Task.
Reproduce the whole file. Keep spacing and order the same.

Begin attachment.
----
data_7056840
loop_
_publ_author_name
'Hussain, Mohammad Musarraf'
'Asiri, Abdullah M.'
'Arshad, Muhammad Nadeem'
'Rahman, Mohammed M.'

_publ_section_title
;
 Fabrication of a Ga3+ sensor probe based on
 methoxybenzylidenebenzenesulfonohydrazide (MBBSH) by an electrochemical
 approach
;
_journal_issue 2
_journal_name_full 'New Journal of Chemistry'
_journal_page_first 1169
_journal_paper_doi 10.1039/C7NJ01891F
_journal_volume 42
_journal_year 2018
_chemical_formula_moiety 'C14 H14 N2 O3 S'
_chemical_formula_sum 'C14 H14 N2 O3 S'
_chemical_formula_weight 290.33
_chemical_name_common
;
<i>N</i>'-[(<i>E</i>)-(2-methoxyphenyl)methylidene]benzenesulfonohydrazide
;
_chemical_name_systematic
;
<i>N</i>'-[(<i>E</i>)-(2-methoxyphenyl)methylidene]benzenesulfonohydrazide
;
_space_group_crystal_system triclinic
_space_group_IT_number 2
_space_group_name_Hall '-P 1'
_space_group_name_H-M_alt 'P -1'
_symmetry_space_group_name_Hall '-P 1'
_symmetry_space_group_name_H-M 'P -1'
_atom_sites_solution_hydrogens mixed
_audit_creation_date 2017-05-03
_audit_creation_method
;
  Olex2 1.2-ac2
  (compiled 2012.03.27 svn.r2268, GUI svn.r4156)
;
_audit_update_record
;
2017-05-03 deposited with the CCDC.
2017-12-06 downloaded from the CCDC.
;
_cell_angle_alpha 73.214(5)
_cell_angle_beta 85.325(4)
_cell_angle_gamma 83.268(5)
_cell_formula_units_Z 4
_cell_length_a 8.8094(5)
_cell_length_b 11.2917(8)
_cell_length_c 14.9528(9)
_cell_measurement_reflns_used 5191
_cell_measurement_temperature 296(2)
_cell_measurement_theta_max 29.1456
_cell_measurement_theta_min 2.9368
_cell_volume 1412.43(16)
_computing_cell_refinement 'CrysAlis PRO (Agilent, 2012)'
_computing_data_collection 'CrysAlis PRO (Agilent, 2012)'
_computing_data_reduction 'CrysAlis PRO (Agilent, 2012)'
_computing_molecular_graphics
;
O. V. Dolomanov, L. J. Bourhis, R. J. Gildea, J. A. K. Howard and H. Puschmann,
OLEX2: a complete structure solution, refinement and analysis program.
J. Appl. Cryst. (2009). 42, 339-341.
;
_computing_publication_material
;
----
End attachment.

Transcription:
data_7056840
loop_
_publ_author_name
'Hussain, Mohammad Musarraf'
'Asiri, Abdullah M.'
'Arshad, Muhammad Nadeem'
'Rahman, Mohammed M.'

_publ_section_title
;
 Fabrication of a Ga3+ sensor probe based on
 methoxybenzylidenebenzenesulfonohydrazide (MBBSH) by an electrochemical
 approach
;
_journal_issue 2
_journal_name_full 'New Journal of Chemistry'
_journal_page_first 1169
_journal_paper_doi 10.1039/C7NJ01891F
_journal_volume 42
_journal_year 2018
_chemical_formula_moiety 'C14 H14 N2 O3 S'
_chemical_formula_sum 'C14 H14 N2 O3 S'
_chemical_formula_weight 290.33
_chemical_name_common
;
<i>N</i>'-[(<i>E</i>)-(2-methoxyphenyl)methylidene]benzenesulfonohydrazide
;
_chemical_name_systematic
;
<i>N</i>'-[(<i>E</i>)-(2-methoxyphenyl)methylidene]benzenesulfonohydrazide
;
_space_group_crystal_system triclinic
_space_group_IT_number 2
_space_group_name_Hall '-P 1'
_space_group_name_H-M_alt 'P -1'
_symmetry_space_group_name_Hall '-P 1'
_symmetry_space_group_name_H-M 'P -1'
_atom_sites_solution_hydrogens mixed
_audit_creation_date 2017-05-03
_audit_creation_method
;
  Olex2 1.2-ac2
  (compiled 2012.03.27 svn.r2268, GUI svn.r4156)
;
_audit_update_record
;
2017-05-03 deposited with the CCDC.
2017-12-06 downloaded from the CCDC.
;
_cell_angle_alpha 73.214(5)
_cell_angle_beta 85.325(4)
_cell_angle_gamma 83.268(5)
_cell_formula_units_Z 4
_cell_length_a 8.8094(5)
_cell_length_b 11.2917(8)
_cell_length_c 14.9528(9)
_cell_measurement_reflns_used 5191
_cell_measurement_temperature 296(2)
_cell_measurement_theta_max 29.1456
_cell_measurement_theta_min 2.9368
_cell_volume 1412.43(16)
_computing_cell_refinement 'CrysAlis PRO (Agilent, 2012)'
_computing_data_collection 'CrysAlis PRO (Agilent, 2012)'
_computing_data_reduction 'CrysAlis PRO (Agilent, 2012)'
_computing_molecular_graphics
;
O. V. Dolomanov, L. J. Bourhis, R. J. Gildea, J. A. K. Howard and H. Puschmann,
OLEX2: a complete structure solution, refinement and analysis program.
J. Appl. Cryst. (2009). 42, 339-341.
;
_computing_publication_material
;